"Journalistic outlets will discover," wrote Michael Hirschorn in The Atlantic, "that the Web allows (okay, forces) them to concentrate on developing expertise in a narrower set of issues and interests, while helping journalists from other places and publications find new audiences." The 'newspaper' of the future, say Hirschorn and others, may resemble The Huffington Post more than anything flung at today's stoops and driveways.
Much of that experimentation may happen in the world's fastest-growing newspaper markets. "The number of newspapers and their circulation has declined the world over except in India and China," according to former CEO Olivier Fleurot of The Financial Times. "The world is becoming more digital but technology has helped newspapers as much as the Internet." Making those technological changes work for them, instead of against them, will decide whether newspapers remain vital – or roadkill on the information superhighway.
Wightman agrees. “Our most important titles are The Manila Herald, Sun of India and Hong Kong Morning Star. The real growth in online circulation and advertising markets is in the East, as well as in global entertainment – video channels, especially. Change happens so fast your business model has to be super-flexible with costs low. You need to be as flexible as graphene really!”
Interesting times in the world of newspapers. Only time will tell who is right and who’s a winner.
Written By Chris Ashley
Weeks after the brutal gang killing of Hani Abou El Kheir in Pimlico in January, Westminster City Council organized an event that aims to usher youngsters away from hooliganism and joining gangs.
The event, which was held on Saturday February 23 at Churchill Gardens Estate in Central London featured parkour (free running) and graffiti workshops. Free counseling was also given from 11am to 4pm in Johnson's Place, opposite Coleridge House.
London Mayor Boris Johnson’s proposal to close down fire and police stations in different London boroughs aroused the ire of many, including numerous politicians and councilors. The affected areas will be Mitcham, Earlsfield, Catford, Balham, Norwood, Streatham, Thornton Heath, Tooting, Norbury, Dulwich, Forest Hill, Sydenham and Beckenham.
The Mayor’s critics reasoned out that once the decision has been finalized and implemented, the area that is about 75 miles squared would be left without a 24 hour police station. This means that crime will be prevalent and people would live in fear without anyone to turn to.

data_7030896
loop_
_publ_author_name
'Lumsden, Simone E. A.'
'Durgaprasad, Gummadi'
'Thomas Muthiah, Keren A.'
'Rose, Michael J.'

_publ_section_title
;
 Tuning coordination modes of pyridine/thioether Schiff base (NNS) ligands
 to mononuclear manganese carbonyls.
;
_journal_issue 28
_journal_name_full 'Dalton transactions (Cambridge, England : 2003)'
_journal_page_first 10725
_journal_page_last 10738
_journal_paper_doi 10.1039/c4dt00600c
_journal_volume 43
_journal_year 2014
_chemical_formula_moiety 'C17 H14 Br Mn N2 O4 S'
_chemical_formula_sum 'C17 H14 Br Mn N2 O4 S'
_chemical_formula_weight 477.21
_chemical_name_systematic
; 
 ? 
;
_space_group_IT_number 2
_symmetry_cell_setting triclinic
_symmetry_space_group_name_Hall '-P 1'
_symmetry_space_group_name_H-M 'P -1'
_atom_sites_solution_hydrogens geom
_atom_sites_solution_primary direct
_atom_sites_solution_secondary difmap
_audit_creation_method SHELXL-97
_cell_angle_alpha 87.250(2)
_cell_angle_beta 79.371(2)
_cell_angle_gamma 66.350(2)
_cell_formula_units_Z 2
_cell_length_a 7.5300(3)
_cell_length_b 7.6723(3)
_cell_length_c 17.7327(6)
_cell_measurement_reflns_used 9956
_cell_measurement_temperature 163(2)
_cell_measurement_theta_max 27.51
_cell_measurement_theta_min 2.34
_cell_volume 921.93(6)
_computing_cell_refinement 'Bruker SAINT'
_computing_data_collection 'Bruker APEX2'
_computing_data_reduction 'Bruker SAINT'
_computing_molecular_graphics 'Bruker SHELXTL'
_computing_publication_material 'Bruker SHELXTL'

Sadiq Khan, MP for Toothing said: "Victims of crime, witnesses with information, residents with useful intelligence, members of the public wanting crime prevention advice and many others will not be able to attend a local police station and won’t make the journey for miles to their nearest open police station."
Labour spokeswoman for Crime and Community safety was also in agreement with Khan stating that the proposal to close down police stations were concealed from the public during the elections to mislead voters.
Even the leader of Merton Council, Stephen Alambritis, expressed his concerns over the Mayor's proposal to downgrade police services in certain areas.
MP for Streatham Chuka Umunna also contested the Mayor's decision and said that the unjustifiable cuts to police service will lead to less visibility of police enforcers and less protection the community needs and deserves.
However, the Mayor is not without allies. MP for Battersea Jane Ellison and Richard Tracey, GLA member for Merton and Wands worth both supports the Mayor's approach to policing and said that Johnson's proposal will not only help in solving the country's financial problems but will eventually lead to safer community since more police officers will be visible on the streets.
After two months of being harbored in its Ecuadorean embassy in London, Julian Assange, editor-in-chief and founder of WikiLeaks, was finally granted a political asylum to Ecuador.